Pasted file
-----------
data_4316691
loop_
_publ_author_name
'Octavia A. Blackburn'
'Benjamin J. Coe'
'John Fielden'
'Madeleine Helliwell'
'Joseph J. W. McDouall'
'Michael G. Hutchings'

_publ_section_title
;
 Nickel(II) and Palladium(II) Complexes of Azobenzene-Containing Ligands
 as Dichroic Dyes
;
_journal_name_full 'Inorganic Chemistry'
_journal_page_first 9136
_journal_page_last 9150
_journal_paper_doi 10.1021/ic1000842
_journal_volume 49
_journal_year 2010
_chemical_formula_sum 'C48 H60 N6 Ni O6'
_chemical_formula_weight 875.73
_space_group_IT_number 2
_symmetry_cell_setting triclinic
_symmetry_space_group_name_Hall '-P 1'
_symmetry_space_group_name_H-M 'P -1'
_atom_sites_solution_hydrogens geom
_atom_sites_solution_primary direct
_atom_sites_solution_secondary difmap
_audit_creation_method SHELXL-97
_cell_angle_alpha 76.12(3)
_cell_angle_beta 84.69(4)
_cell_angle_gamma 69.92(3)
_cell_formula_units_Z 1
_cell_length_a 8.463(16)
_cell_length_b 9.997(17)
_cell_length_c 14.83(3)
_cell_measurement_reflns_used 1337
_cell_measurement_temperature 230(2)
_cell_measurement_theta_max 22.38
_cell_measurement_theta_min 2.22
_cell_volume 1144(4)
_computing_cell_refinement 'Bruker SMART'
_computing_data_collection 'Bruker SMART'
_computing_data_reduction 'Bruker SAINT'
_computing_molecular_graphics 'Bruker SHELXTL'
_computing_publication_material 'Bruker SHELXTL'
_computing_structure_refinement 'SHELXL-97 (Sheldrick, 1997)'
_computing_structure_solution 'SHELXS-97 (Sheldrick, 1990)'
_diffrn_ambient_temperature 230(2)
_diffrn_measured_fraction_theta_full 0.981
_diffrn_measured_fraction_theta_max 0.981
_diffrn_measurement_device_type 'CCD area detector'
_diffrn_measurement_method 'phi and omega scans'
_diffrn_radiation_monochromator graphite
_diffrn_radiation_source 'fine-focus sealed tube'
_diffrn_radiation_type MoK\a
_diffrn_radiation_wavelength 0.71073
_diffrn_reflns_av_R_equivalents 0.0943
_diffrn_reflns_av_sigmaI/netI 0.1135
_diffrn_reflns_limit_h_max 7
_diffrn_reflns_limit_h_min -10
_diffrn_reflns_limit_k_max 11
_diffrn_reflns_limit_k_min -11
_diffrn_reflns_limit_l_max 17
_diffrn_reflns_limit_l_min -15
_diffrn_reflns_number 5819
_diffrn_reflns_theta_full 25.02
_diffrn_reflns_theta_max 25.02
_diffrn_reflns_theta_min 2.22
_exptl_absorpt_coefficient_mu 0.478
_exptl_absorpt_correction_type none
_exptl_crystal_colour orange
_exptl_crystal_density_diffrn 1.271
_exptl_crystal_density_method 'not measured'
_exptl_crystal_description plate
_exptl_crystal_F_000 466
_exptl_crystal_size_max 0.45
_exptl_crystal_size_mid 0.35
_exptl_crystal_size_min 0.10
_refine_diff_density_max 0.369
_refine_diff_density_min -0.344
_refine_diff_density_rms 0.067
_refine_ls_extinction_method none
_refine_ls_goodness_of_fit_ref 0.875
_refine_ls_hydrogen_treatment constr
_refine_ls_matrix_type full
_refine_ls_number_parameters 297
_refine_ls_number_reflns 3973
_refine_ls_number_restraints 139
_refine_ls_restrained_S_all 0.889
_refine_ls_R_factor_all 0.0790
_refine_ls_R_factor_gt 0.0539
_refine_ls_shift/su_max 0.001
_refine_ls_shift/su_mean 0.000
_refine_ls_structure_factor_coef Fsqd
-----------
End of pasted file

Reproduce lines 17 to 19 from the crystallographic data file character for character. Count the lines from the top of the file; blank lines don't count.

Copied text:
_journal_page_last 9150
_journal_paper_doi 10.1021/ic1000842
_journal_volume 49